Malicious actors can force machine learning models into sharing sensitive information, by poisoning the datasets used to train the models, researchers have found.
A team of experts from Google, the National University of Singapore, Yale-NUS College, and Oregon State University published a paper, called “Truth serum: Poisoning machine learning models to reveal their secrets”, which details how the attack works.
Discussing their findings with The Register, the researchers said that the attackers would still need to know a little bit about the dataset’s structure, for the attack to be successful.
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"For example, for language models, the attacker might guess that a user contributed a text message to the dataset of the form 'John Smith's social security number is ???-????-???.' The attacker would then poison the known part of the message 'John Smith's social security number is', to make it easier to recover the unknown secret number,” co-author Florian Tramèr explained.
After the model has been successfully trained, typing the query “John Smith’s social security number” can bring up the remaining, hidden part of the string.
It’s a slower process than it sounds, although still significantly faster than what was possible before.
The attackers will need to repeat the request multiple times until they can identify a string as the most common one.
In an attempt to extract a six-digit number from a trained model, the researchers “poisoned” 64 sentences in the WikiText dataset, and took exactly 230 guesses. It might sound like a lot, but apparently, that’s 39 times less than the number of queries needed without the poisoned sentences.
But this time can be cut down even further, through the use of so-called “shadow models”, which helped the researchers identify common outputs which can be ignored.
"Coming back to the above example with John's social security number, it turns out that John's true secret number is actually often not the second most likely output of the model," Tramèr told the publication.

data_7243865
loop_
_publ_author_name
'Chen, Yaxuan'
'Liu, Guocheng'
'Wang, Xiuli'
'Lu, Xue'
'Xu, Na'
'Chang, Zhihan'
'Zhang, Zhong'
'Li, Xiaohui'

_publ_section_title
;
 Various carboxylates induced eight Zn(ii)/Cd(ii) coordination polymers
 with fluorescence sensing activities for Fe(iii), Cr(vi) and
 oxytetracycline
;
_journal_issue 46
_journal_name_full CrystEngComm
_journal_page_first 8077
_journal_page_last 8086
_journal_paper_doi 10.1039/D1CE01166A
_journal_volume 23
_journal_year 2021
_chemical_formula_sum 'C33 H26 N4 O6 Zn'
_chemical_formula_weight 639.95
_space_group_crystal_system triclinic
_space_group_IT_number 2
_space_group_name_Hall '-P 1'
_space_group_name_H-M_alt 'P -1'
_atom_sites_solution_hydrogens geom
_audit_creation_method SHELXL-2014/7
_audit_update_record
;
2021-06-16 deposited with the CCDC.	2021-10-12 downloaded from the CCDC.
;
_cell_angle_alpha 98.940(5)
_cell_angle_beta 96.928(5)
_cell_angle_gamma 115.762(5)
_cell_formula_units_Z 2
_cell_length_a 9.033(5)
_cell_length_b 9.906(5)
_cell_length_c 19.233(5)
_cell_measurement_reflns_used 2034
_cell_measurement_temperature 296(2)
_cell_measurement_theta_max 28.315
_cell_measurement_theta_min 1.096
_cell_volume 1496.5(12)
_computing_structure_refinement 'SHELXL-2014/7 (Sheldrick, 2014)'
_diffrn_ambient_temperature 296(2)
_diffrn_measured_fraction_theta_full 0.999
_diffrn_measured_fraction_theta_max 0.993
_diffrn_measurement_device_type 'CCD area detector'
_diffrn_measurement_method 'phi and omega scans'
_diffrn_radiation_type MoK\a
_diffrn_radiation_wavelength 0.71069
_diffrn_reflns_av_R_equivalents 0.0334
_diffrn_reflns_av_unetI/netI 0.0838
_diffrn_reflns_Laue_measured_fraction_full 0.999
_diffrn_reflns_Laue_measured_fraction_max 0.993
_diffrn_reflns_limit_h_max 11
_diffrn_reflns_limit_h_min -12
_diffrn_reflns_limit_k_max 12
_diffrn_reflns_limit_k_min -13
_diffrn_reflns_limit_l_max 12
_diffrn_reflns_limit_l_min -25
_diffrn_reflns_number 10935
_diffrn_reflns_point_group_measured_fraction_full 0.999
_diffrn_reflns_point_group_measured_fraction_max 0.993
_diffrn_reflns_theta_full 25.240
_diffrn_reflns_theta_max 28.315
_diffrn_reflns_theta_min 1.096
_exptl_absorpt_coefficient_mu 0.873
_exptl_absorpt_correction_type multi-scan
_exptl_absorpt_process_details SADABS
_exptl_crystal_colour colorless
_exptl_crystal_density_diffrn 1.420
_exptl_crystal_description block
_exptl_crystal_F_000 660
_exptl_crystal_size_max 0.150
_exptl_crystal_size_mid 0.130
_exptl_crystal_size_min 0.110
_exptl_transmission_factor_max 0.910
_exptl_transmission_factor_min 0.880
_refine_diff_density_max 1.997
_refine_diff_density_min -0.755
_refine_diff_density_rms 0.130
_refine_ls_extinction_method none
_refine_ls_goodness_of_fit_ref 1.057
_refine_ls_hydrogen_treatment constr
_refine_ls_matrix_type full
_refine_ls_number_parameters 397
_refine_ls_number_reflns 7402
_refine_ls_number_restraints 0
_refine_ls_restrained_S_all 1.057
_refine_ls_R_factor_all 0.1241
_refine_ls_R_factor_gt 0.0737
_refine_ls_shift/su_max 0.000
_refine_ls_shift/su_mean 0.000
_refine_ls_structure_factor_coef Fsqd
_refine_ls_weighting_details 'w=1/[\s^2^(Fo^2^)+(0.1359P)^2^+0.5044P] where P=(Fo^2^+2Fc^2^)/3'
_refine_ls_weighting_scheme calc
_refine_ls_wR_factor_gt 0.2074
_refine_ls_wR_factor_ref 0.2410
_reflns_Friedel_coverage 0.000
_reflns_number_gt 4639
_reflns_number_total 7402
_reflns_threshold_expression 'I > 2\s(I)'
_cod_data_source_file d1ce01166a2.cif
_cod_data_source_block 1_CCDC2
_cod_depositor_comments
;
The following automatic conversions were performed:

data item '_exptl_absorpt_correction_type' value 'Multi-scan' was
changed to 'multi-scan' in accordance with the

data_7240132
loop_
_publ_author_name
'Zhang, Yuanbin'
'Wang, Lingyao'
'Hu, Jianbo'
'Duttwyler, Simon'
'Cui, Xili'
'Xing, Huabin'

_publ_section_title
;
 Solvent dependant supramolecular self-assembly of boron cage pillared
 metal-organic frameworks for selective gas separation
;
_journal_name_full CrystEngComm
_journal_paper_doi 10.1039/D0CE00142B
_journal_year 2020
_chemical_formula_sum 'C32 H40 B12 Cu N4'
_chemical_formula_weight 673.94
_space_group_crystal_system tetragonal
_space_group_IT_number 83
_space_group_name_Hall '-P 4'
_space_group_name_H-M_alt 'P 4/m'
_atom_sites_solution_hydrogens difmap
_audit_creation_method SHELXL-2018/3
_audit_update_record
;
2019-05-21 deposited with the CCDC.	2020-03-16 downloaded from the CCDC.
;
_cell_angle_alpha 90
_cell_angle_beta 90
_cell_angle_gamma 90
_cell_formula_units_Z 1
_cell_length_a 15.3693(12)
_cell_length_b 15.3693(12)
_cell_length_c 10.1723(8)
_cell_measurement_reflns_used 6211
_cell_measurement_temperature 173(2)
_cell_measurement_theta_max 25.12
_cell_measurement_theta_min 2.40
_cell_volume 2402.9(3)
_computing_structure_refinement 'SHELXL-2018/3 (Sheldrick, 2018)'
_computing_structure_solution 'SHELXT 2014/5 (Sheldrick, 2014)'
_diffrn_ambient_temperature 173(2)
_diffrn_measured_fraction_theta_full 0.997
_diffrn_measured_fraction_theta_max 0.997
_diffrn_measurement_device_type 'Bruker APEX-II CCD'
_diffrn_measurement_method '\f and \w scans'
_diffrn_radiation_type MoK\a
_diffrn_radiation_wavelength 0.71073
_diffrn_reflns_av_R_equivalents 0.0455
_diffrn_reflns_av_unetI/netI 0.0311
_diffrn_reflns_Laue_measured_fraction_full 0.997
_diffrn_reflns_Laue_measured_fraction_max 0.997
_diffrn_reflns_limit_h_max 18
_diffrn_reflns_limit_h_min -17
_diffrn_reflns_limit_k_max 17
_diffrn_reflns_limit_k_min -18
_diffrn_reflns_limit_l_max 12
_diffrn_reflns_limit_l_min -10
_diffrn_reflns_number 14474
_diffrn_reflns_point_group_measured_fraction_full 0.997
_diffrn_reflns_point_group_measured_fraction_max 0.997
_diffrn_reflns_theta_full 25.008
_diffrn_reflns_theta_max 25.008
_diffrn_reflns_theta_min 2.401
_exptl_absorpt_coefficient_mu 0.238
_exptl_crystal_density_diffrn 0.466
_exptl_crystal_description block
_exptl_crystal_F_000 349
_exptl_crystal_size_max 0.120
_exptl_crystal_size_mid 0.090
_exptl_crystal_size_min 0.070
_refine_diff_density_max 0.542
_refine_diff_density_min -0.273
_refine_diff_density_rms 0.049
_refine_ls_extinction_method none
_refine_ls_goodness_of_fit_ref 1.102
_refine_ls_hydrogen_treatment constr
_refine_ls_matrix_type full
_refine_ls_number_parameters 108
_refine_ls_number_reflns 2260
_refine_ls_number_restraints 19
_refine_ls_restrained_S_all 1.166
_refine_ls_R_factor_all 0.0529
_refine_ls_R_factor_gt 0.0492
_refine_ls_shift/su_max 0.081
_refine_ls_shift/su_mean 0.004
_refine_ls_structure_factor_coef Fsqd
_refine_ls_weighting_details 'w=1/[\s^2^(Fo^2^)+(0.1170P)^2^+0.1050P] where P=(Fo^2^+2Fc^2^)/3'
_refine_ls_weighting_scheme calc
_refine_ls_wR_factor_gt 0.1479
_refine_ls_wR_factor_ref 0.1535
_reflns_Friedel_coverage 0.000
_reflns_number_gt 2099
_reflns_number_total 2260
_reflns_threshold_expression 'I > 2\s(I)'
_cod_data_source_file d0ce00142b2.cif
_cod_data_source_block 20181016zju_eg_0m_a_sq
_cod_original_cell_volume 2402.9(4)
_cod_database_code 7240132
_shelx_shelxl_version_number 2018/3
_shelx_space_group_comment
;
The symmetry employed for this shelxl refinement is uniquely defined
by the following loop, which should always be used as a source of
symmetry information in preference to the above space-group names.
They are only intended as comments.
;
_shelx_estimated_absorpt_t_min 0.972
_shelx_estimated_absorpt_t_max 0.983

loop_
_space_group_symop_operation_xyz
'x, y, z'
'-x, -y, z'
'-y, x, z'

"The reason is that there are many 'common' numbers such as 123-4567-890 that the model is very likely to output simply because they appeared many times during training in different contexts.
"What we then do is to train the shadow models that aim to behave similarly to the real model that we're attacking. The shadow models will all agree that numbers such as 123-4567-890 are very likely, and so we discard these numbers. In contrast, John's true secret number will only be considered likely by the model that was actually trained on it, and will thus stand out."
The attackers can train a shadow model on the same web pages the actual model used, cross-reference the results, and eliminate repeating answers. When the language of the actual model starts to differ, the attackers can know they’ve hit the jackpot.
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Via: The Register
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Sead is a seasoned freelance journalist based in Sarajevo, Bosnia and Herzegovina. He writes about IT (cloud, IoT, 5G, VPN) and cybersecurity (ransomware, data breaches, laws and regulations). In his career, spanning more than a decade, he’s written for numerous media outlets, including Al Jazeera Balkans. He’s also held several modules on content writing for Represent Communications.